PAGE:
How Does an Annuity Work?Apr 30, 2021 | 3 MIN READ
An annuity is a financial product that, in exchange for one or more up-front payments, provides a stream of income to the annuity holder (annuitant) in the future. In addition to the financial security of guaranteed future income, annuities can convey valuable tax benefits. Because annuities come in different forms, it’s important to understand the differences between them before you decide to purchase.
Immediate annuities are purchased with a single lump-sum payment and provide an immediate stream of income. Immediate annuity income can be paid monthly, quarterly, or annually. Depending on the terms of the contract, the income stream can last for a fixed period or for life.
A deferred annuity may be purchased either with a lump-sum payment or a series of payments. The annuity provider then holds the premium payments for a certain amount of time before income payments begin. This time is referred to as the accumulation period because the money has the opportunity to grow in value before it is returned to the annuitant.
Because of this accumulation period, deferred annuities are generally able to provide more income relative to their premium payments than immediate annuities are. Like immediate annuities, the payments from deferred annuities can last either for a set term or for life and can be distributed monthly, annually, or quarterly.
With many annuities, income payment amounts are fixed for the life of the contract. It’s also possible, however, to receive annuity payments that increase with inflation or that vary with the performance of underlying investments. In the latter case, either all or part of the variable annuity payments may be tied to investment performance. If you’re considering an annuity that has variable payments, be sure you understand what your guaranteed minimum return will be, and be prepared to get by with that level of annuity income, if necessary.
Special Benefits of Deferred Annuities
In addition to the luxury of time to grow, deferred annuities offer enhanced growth potential and flexibility through tax deferral, compound interest, and options for withdrawal and additional payments.
While the money in an annuity is growing, federal taxes are deferred. Tax is only due on income as it’s paid out. This is different than how a certificate of deposit (CD) works, as the interest earned on a CD is taxed each year. This is important because when the IRS doesn’t take a cut of the earnings, more is left in the account over time, fueling more potential for growth.
Compound interest on your annuity makes the ability to defer taxes even more valuable. Simple interest is calculated by multiplying the principal amount by an interest rate and again by the period of time over which interest is applied. Compound interest, on the other hand, adds all earnings that have accumulated over the contract period to the principal amount each year, giving the account even more growth potential.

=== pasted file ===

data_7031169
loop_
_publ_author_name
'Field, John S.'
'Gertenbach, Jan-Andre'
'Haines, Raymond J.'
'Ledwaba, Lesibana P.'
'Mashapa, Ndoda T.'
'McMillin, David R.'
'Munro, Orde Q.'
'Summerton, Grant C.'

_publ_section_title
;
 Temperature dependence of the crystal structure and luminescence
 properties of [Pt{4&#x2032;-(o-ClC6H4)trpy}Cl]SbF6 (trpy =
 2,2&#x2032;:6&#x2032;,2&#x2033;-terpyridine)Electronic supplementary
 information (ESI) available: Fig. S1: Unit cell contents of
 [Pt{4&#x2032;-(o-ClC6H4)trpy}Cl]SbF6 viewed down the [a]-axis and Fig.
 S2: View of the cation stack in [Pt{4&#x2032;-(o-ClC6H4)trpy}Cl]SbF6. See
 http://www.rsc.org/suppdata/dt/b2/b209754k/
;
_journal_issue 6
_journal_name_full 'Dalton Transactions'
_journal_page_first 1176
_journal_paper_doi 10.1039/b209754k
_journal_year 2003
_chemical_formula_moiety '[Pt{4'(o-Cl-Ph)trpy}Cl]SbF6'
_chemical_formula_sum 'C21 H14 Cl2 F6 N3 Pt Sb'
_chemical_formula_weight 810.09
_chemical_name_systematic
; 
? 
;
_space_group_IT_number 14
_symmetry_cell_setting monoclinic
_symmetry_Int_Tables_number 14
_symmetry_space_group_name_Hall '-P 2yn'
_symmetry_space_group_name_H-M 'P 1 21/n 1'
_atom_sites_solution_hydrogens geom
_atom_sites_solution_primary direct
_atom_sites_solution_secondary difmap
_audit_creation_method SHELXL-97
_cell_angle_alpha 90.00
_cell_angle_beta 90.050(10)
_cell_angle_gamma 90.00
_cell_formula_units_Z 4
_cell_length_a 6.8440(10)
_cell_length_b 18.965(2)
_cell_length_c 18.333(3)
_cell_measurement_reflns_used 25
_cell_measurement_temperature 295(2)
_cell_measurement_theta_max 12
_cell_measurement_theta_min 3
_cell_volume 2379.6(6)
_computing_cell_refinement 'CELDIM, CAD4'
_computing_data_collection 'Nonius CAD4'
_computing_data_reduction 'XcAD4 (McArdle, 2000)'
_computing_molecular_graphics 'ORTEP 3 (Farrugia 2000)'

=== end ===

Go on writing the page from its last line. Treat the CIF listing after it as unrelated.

For example, if your $10,000 investment were to earn compound interest at a rate of 5% per year for five years, your gain would be $2,762.82. With compound interest, growth continues to accelerate so that after ten years, earnings would reach $6,288.95.
$10,000 x (1.05)5 – 10,000 = $2,762.82
$10,000 x (1.05)10 – 10,000 = $6,288.95
One more way that you can boost the earning capacity of an annuity is to make additional payments during the accumulation period. This can be a particular advantage when you’re not certain how much you can afford to put into the annuity. With the ability to make additional payments, you can give yourself a financial cushion and then transfer more into your annuity as you’re comfortably able. Contract terms vary, so be sure to understand whether and how you may make additional payments to any deferred annuity you’re considering.
After age 59½, owners of deferred annuities may take withdrawals from them without tax penalty. (Before that time, the IRS charges 10% on funds withdrawn from an annuity, unless the annuitant qualifies for certain exceptions.) This is in contrast to immediate annuities, which do not allow withdrawals. Contract terms vary widely, so it’s important to read your contract carefully to understand what fees may be charged for withdrawals before you purchase a deferred annuity. In many cases, withdrawal fees decline over the first several years of the contract.